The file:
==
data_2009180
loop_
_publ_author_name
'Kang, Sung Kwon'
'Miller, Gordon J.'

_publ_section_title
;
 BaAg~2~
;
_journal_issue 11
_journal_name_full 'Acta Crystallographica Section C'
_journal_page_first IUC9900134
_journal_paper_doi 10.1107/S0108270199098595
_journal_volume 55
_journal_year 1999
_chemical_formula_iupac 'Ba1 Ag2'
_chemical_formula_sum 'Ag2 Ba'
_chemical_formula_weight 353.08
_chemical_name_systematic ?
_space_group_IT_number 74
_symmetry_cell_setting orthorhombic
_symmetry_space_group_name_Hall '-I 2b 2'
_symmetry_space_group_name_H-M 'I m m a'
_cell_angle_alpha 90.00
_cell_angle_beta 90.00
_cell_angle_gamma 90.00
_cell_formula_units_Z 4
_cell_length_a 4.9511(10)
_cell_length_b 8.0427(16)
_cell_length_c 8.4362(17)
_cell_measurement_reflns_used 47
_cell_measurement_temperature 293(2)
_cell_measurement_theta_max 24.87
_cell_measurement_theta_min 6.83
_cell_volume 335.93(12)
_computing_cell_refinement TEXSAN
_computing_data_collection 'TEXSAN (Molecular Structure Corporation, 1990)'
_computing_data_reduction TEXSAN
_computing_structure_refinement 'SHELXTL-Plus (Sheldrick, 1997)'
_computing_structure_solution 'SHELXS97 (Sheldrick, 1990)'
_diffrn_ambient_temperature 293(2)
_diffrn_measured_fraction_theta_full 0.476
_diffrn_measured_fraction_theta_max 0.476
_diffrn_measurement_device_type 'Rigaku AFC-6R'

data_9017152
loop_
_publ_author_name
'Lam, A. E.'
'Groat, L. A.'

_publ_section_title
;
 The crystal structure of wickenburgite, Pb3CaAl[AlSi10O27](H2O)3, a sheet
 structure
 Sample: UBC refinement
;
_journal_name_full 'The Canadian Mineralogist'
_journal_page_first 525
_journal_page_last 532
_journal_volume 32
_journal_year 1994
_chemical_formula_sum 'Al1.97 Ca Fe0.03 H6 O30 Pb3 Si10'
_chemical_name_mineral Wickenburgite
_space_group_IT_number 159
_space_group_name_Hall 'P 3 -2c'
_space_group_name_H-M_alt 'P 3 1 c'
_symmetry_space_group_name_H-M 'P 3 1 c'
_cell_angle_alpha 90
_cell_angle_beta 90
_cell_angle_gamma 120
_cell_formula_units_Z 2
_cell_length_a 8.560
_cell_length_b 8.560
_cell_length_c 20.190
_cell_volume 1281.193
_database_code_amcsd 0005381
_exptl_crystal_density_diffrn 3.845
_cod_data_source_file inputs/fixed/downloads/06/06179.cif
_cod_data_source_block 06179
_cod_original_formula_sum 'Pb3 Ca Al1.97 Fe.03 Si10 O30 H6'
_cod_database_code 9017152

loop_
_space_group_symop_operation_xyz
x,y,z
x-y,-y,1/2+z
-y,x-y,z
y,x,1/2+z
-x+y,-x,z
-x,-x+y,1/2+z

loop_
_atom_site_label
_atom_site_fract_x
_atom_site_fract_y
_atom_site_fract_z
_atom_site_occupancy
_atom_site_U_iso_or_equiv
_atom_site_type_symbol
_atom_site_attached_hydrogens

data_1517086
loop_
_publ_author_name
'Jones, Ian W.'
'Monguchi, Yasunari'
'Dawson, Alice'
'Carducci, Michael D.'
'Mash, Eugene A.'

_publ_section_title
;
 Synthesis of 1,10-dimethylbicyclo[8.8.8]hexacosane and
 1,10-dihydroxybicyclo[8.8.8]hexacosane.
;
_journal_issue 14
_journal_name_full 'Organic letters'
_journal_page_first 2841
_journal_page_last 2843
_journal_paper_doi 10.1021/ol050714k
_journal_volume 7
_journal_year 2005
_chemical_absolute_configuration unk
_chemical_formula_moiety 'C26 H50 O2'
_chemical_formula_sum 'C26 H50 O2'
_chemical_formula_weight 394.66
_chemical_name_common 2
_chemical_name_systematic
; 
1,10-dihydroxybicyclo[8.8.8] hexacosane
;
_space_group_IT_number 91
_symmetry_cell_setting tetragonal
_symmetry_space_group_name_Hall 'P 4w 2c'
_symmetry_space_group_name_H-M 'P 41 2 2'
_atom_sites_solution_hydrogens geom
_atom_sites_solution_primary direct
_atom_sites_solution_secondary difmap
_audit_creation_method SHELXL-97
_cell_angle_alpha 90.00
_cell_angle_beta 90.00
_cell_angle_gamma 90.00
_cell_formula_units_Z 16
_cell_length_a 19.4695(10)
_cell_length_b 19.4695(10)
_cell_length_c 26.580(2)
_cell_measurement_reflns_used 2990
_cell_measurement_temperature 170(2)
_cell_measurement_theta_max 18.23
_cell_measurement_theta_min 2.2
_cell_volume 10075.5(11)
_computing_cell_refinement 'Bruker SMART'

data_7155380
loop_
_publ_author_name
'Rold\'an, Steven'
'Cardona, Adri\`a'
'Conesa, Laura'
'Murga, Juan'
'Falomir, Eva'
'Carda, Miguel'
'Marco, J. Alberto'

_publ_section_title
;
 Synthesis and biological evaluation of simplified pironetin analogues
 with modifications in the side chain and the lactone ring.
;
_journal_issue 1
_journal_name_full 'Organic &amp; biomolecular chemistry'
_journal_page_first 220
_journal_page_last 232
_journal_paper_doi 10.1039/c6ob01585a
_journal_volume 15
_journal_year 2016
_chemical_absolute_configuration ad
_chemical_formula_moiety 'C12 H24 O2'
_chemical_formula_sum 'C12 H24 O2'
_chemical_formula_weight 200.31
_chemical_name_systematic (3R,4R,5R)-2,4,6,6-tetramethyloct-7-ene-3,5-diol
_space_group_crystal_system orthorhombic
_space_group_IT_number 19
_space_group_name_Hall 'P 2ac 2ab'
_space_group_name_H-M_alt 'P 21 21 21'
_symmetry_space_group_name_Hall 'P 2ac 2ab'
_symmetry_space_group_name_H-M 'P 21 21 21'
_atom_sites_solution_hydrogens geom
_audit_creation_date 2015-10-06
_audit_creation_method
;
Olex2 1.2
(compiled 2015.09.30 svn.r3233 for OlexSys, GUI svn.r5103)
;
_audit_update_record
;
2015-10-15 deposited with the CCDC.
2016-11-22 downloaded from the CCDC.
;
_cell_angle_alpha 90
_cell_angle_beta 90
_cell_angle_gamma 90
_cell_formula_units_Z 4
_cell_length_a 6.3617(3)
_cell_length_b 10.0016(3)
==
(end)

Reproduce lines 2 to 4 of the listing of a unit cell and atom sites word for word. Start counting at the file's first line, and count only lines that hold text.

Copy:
loop_
_publ_author_name
'Kang, Sung Kwon'